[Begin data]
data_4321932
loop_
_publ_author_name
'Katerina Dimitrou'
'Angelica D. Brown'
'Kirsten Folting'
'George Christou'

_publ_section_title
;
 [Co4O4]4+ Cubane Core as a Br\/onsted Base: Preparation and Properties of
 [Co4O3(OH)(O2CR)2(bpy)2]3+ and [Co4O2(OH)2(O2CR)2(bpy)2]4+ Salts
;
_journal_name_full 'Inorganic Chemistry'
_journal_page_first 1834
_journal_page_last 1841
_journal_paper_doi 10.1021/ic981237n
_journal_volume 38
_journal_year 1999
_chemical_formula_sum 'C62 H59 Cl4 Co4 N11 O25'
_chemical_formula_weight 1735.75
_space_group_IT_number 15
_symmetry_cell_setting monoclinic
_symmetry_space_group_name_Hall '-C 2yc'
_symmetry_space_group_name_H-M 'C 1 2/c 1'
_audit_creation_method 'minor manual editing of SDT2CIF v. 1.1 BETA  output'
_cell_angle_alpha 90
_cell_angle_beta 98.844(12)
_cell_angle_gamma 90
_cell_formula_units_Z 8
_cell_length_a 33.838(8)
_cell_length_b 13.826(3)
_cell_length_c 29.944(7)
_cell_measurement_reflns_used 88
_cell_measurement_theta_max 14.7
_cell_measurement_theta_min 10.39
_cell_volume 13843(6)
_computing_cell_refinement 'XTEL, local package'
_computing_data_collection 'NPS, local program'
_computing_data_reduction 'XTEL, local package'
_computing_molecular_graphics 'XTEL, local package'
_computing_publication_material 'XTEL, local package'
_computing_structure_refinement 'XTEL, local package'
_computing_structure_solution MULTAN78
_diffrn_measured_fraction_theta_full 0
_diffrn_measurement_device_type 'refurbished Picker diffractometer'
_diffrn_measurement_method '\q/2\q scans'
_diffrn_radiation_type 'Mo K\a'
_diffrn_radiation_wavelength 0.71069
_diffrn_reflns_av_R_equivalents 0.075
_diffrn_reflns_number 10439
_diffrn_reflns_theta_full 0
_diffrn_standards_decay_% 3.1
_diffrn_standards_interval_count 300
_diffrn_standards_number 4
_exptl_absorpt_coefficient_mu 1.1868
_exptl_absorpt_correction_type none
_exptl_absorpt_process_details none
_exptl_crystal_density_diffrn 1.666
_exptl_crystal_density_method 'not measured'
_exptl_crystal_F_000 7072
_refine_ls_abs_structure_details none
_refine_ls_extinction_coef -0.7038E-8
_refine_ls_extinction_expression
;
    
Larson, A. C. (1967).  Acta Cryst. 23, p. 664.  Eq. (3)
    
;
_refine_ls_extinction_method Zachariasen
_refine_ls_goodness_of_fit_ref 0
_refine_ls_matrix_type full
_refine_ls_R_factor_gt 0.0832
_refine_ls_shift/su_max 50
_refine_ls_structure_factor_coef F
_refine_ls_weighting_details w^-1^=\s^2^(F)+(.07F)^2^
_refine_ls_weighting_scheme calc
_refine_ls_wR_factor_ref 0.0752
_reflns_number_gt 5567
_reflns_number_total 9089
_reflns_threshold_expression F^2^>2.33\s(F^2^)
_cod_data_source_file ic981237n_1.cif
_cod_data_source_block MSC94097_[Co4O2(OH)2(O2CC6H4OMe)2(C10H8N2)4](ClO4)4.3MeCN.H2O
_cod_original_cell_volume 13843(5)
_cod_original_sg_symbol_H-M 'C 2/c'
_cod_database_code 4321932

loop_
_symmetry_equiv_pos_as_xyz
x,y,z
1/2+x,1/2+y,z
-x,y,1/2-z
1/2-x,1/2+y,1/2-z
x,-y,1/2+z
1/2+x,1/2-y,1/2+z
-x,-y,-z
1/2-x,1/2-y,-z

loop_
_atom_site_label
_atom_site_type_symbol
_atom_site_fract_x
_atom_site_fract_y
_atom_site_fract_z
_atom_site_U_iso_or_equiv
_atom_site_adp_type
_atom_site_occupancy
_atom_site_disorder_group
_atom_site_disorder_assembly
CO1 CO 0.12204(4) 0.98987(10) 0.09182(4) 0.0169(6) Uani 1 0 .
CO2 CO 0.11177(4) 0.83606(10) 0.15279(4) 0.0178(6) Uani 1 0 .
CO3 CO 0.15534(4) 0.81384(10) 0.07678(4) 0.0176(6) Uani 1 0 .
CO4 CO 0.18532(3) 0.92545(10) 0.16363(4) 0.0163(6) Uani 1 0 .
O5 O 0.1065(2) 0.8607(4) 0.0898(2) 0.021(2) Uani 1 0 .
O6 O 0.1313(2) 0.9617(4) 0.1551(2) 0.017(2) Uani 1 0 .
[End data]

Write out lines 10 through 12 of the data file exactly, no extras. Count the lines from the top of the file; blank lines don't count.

 [Co4O4]4+ Cubane Core as a Br\/onsted Base: Preparation and Properties of
 [Co4O3(OH)(O2CR)2(bpy)2]3+ and [Co4O2(OH)2(O2CR)2(bpy)2]4+ Salts
;